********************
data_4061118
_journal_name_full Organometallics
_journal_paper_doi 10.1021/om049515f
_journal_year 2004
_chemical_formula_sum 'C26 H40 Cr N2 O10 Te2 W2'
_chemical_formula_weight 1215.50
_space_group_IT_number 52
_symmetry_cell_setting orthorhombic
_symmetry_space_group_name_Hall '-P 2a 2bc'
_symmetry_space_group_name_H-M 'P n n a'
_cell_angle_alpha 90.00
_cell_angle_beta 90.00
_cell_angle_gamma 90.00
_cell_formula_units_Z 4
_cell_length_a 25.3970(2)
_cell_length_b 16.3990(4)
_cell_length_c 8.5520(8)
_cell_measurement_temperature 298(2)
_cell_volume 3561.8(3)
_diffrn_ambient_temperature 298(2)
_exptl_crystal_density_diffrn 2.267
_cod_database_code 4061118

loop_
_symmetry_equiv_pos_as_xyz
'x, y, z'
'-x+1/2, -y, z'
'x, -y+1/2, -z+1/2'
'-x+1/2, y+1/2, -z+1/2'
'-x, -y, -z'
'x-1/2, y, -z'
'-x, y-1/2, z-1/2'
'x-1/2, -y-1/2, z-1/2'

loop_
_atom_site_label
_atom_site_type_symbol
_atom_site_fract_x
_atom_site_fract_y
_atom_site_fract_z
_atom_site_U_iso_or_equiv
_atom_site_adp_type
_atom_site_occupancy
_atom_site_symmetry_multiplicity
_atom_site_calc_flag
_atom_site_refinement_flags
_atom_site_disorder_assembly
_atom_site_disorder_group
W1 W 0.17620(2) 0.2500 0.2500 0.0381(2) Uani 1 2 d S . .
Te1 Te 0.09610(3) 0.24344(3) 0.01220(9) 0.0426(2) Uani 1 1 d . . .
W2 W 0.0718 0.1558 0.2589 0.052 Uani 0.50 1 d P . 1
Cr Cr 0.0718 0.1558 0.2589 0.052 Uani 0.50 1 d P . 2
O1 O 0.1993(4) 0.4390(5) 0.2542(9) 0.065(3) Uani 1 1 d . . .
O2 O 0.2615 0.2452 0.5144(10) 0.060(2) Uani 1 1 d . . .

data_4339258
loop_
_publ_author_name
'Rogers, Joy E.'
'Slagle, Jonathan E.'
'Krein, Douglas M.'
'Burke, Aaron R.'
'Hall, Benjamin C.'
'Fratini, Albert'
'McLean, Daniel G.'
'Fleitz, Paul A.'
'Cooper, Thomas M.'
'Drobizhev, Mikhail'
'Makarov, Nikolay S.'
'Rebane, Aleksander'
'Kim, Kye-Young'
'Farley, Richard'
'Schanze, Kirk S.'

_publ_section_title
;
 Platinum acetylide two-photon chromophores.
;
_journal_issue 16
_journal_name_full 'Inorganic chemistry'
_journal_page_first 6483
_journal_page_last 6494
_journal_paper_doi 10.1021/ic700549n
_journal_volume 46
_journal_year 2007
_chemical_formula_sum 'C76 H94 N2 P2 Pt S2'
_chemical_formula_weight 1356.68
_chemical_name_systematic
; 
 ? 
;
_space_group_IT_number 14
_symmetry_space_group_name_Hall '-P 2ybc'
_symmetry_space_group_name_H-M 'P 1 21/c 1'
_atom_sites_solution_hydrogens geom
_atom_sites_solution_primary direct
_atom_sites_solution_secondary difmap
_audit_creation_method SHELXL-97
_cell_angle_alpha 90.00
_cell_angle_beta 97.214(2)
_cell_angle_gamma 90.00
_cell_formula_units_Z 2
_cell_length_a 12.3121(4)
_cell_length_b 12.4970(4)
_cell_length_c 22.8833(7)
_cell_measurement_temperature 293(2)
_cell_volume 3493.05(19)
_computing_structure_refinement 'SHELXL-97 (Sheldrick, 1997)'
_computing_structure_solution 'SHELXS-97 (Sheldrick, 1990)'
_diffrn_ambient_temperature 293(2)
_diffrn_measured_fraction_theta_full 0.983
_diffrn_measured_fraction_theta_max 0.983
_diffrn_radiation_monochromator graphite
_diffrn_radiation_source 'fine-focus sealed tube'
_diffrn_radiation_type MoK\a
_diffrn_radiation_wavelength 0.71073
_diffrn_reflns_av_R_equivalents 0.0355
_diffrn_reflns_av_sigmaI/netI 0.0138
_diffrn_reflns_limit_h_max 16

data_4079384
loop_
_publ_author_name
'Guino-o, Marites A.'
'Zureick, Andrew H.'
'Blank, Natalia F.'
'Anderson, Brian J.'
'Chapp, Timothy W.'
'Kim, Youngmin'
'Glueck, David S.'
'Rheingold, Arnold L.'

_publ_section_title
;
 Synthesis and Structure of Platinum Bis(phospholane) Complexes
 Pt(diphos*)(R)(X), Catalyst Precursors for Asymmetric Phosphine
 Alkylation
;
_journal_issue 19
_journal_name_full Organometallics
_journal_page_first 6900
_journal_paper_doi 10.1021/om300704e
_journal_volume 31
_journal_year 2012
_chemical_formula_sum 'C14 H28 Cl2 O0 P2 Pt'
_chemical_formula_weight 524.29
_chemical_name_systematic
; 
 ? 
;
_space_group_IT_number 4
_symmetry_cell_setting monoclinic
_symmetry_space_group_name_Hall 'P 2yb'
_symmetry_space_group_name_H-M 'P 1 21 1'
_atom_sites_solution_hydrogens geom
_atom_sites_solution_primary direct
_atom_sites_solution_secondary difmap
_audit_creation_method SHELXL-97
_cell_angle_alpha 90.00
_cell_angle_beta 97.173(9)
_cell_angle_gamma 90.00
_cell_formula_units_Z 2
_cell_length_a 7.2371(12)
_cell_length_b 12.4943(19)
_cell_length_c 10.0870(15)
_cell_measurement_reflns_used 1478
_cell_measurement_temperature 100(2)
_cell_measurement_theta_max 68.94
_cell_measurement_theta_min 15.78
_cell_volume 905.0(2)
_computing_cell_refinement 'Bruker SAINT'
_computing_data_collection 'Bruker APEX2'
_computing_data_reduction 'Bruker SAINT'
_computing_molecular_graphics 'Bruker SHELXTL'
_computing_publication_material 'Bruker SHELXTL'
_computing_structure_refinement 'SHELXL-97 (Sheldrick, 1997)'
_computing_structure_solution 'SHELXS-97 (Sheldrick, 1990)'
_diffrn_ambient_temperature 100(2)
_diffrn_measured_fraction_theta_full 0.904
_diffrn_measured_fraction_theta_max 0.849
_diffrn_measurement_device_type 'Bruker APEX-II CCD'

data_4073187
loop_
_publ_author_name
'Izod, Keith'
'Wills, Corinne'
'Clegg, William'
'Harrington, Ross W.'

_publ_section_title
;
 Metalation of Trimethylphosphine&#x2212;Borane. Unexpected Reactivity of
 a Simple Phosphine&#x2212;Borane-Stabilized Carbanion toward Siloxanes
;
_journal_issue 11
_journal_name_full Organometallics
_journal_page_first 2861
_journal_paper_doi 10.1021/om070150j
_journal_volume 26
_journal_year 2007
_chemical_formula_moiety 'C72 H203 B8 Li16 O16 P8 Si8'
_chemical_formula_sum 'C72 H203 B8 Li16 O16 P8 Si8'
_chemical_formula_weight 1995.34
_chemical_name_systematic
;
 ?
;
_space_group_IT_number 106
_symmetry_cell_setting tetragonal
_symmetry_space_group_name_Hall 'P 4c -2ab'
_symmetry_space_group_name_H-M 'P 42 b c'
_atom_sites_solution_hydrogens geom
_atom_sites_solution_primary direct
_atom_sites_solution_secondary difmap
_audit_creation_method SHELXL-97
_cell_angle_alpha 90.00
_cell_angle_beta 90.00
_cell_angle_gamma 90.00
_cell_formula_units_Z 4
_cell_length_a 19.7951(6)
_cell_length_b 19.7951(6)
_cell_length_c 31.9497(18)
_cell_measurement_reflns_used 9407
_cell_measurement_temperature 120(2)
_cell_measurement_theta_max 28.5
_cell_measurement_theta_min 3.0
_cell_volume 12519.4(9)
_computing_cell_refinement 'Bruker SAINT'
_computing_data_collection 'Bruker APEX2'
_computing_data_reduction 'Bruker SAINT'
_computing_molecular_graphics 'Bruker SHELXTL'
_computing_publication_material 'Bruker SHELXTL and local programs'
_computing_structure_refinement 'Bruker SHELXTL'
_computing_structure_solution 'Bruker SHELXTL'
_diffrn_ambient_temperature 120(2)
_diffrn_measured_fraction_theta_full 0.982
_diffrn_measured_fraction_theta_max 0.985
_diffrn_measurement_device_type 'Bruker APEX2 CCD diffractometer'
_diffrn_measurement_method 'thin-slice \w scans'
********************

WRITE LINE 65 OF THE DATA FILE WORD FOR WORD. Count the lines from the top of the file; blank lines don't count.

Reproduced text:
'Drobizhev, Mikhail'